In a PAPER deep-dive into online vulnerability, BITCH Media co-founder Andi Zeisler suggested that growing up online as Gen Z is why more of them feel comfortable with their vulnerability when compared to previous generations. "I think generations before saw so many examples of people — particularly people who aren't white men — being punished for merely being honest about their lives," she said.

When Twitter famously suspended several popular accounts last year due to the amount of spam being passed through their systems, it made EmoBlackThot stand out. Their account did not seem to be anything like the Tweetdeck accounts, who would send their tweets into group chats containing influencers with upwards of 1,000,000 followers in order to boost their RT's. Without a name or a face to the account, EmoBlackThot became more trustworthy to me and many others; there was no brand selling you stolen jokes or Flat Tummy Tea, but rather constant, unfiltered support.

Hickland did this through feigning authenticity via anonymity. As nobody was aware of who exactly was behind the account, it made it easier for him to create an alter ego, Nicole. Through an MTV Catfish-level of deceit, Hickland was invited into several private group chats where Black women bared their secrets to one another under the guise of sisterhood. Hickland broke not only the consent of these women but their trust, including Kat Hartwell, a prominent member of these group chats. Referencing her contact with Hickland dating back to 2015, she argues that he used these groups as a way to study Black women and alter his content towards them in order to build an audience off the least supported demographic online.

"He would hear our struggles and stories and even started to share some of his," Hartwell says. But he'd never say too much. Looking back he'd never answer questions about himself. He'd only comment on the things we'd say."

What's perhaps most interesting about this Internet Gossip Girl tale is that some people did in fact know EmoBlackThot's's true identity, but kept it hidden from account followers. Early on, Hickland began to follow his classmates from high school and college on the account — something that was an instant red flag to fellow journalist Brianna Holt, who says she went to high school with him.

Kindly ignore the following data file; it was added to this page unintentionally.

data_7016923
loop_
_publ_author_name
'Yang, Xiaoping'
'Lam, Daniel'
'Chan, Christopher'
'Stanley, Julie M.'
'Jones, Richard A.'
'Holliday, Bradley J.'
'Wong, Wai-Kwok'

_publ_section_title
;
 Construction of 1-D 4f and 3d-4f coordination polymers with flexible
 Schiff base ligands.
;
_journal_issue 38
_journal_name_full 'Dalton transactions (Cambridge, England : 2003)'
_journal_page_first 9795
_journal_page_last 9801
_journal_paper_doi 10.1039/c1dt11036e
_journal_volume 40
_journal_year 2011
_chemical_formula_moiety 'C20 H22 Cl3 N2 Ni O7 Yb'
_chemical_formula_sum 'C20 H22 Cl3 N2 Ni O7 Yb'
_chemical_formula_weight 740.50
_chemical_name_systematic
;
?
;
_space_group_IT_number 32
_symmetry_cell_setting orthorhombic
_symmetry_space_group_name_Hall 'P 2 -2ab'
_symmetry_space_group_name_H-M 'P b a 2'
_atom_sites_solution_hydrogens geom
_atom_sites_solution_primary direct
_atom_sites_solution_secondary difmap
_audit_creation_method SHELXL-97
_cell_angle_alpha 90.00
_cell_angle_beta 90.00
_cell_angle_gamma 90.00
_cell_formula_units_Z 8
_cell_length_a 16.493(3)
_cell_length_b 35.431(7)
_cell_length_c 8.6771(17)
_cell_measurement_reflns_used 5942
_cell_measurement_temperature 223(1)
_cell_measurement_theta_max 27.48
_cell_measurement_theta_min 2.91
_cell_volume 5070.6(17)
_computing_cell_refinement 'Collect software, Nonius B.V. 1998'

"I do not believe Isaiah bought this account from anyone," Brianna says of a rumor that EmoBlackThot was started by a Black woman who later sold the username to Hickland. "While it is shocking to find that a man was behind the account, his friendships with Black women probably played a major role in his ability to be perceived as one anonymously."

One way in which Hickland played this role involved lying about having a period. According to one of EmoBlackThot's close mutuals, Susana, Hickland tweeted months ago about painful menstrual cycles and even told his followers he had endometriosis.

Susana was elated to hear someone as prominent as EmoBlackThot speak on this topic. Hickland gave her advice on how he coped with the painful uterine condition, and it was comforting to find another Black woman who had gone through a similar experience.

"Early Friday morning I had a laparoscopy to treat my endometriosis, and when he revealed his identity [later that day] I was really confused, but didn't want to jump to conclusions because he could've been a trans man with endometriosis," Susana says. "When I found out he was cis, I was really sad because I allowed myself to be vulnerable to open up about my condition to someone who turned out to be a fraud."

Hickland hadn't planned to reveal his identity for a long time. In fact, when I originally contacted EmoBlackThot for an interview earlier this year independently from PAPER, he agreed but only on the basis that I would not identify him in any way. At the time I set my sights on writing a profile about the anonymous account, EmoBlackThot was an untapped source of potential for research on how influencers of this generation are changing the online landscape. However, after my pitch was rejected, EmoBlackThot ghosted me for months. He popped back up in my DMs last month with a vague explanation about his mental health, stating that he felt overwhelmed by his account and informing me that he had reached out to PAPER for a feature.

Nothing seemed out of the ordinary until EmoBlackThot mentioned he wanted to get his own management team lined up. I found it odd that he would need this for an identity reveal, but brushed it off. Soon after, EmoBlackThot began to tweet about identifying himself, saying that he had a lot in store for his followers and that he planned to launch a career post-reveal. The growing focus on himself and how he was owed for years of work did not sound like the selfless EmoBlackThot we had come to know and love. Soon after, we realized why.